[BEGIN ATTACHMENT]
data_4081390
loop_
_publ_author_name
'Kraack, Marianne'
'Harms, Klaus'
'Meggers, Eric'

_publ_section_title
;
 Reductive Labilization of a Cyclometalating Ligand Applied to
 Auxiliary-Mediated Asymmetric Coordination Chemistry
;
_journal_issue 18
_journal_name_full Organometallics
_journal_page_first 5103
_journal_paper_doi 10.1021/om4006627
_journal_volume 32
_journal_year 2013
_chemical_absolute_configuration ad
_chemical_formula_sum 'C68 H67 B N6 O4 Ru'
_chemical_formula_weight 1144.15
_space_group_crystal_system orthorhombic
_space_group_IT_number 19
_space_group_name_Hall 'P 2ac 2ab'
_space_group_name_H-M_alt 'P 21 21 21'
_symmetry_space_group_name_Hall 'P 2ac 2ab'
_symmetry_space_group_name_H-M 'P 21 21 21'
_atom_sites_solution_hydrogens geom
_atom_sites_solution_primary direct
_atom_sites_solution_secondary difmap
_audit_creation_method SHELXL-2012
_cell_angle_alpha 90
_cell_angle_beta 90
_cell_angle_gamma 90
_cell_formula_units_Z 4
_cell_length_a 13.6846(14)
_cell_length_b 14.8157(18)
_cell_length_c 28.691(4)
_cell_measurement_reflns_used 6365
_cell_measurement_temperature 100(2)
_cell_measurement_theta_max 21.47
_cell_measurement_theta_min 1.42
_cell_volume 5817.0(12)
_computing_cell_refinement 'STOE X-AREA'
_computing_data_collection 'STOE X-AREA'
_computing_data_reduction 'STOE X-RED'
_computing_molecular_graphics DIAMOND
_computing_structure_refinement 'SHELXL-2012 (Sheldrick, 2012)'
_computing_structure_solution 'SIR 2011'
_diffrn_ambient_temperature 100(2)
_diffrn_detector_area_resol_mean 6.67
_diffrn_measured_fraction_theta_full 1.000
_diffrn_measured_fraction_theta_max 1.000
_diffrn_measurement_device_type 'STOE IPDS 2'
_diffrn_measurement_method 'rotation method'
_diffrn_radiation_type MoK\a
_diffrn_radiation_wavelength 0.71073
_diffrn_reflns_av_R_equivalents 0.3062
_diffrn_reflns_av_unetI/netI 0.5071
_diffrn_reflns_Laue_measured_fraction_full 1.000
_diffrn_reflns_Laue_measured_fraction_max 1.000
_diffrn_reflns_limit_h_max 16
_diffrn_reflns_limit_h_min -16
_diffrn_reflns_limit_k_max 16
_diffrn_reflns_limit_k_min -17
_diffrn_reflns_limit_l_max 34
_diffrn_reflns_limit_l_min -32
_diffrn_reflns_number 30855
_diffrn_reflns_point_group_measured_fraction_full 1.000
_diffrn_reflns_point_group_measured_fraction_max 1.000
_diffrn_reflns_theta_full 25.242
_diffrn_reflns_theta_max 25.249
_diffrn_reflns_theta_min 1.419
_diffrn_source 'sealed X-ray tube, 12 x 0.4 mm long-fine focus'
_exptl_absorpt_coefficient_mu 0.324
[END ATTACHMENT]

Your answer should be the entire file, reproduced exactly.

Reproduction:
data_4081390
loop_
_publ_author_name
'Kraack, Marianne'
'Harms, Klaus'
'Meggers, Eric'

_publ_section_title
;
 Reductive Labilization of a Cyclometalating Ligand Applied to
 Auxiliary-Mediated Asymmetric Coordination Chemistry
;
_journal_issue 18
_journal_name_full Organometallics
_journal_page_first 5103
_journal_paper_doi 10.1021/om4006627
_journal_volume 32
_journal_year 2013
_chemical_absolute_configuration ad
_chemical_formula_sum 'C68 H67 B N6 O4 Ru'
_chemical_formula_weight 1144.15
_space_group_crystal_system orthorhombic
_space_group_IT_number 19
_space_group_name_Hall 'P 2ac 2ab'
_space_group_name_H-M_alt 'P 21 21 21'
_symmetry_space_group_name_Hall 'P 2ac 2ab'
_symmetry_space_group_name_H-M 'P 21 21 21'
_atom_sites_solution_hydrogens geom
_atom_sites_solution_primary direct
_atom_sites_solution_secondary difmap
_audit_creation_method SHELXL-2012
_cell_angle_alpha 90
_cell_angle_beta 90
_cell_angle_gamma 90
_cell_formula_units_Z 4
_cell_length_a 13.6846(14)
_cell_length_b 14.8157(18)
_cell_length_c 28.691(4)
_cell_measurement_reflns_used 6365
_cell_measurement_temperature 100(2)
_cell_measurement_theta_max 21.47
_cell_measurement_theta_min 1.42
_cell_volume 5817.0(12)
_computing_cell_refinement 'STOE X-AREA'
_computing_data_collection 'STOE X-AREA'
_computing_data_reduction 'STOE X-RED'
_computing_molecular_graphics DIAMOND
_computing_structure_refinement 'SHELXL-2012 (Sheldrick, 2012)'
_computing_structure_solution 'SIR 2011'
_diffrn_ambient_temperature 100(2)
_diffrn_detector_area_resol_mean 6.67
_diffrn_measured_fraction_theta_full 1.000
_diffrn_measured_fraction_theta_max 1.000
_diffrn_measurement_device_type 'STOE IPDS 2'
_diffrn_measurement_method 'rotation method'
_diffrn_radiation_type MoK\a
_diffrn_radiation_wavelength 0.71073
_diffrn_reflns_av_R_equivalents 0.3062
_diffrn_reflns_av_unetI/netI 0.5071
_diffrn_reflns_Laue_measured_fraction_full 1.000
_diffrn_reflns_Laue_measured_fraction_max 1.000
_diffrn_reflns_limit_h_max 16
_diffrn_reflns_limit_h_min -16
_diffrn_reflns_limit_k_max 16
_diffrn_reflns_limit_k_min -17
_diffrn_reflns_limit_l_max 34
_diffrn_reflns_limit_l_min -32
_diffrn_reflns_number 30855
_diffrn_reflns_point_group_measured_fraction_full 1.000
_diffrn_reflns_point_group_measured_fraction_max 1.000
_diffrn_reflns_theta_full 25.242
_diffrn_reflns_theta_max 25.249
_diffrn_reflns_theta_min 1.419
_diffrn_source 'sealed X-ray tube, 12 x 0.4 mm long-fine focus'
_exptl_absorpt_coefficient_mu 0.324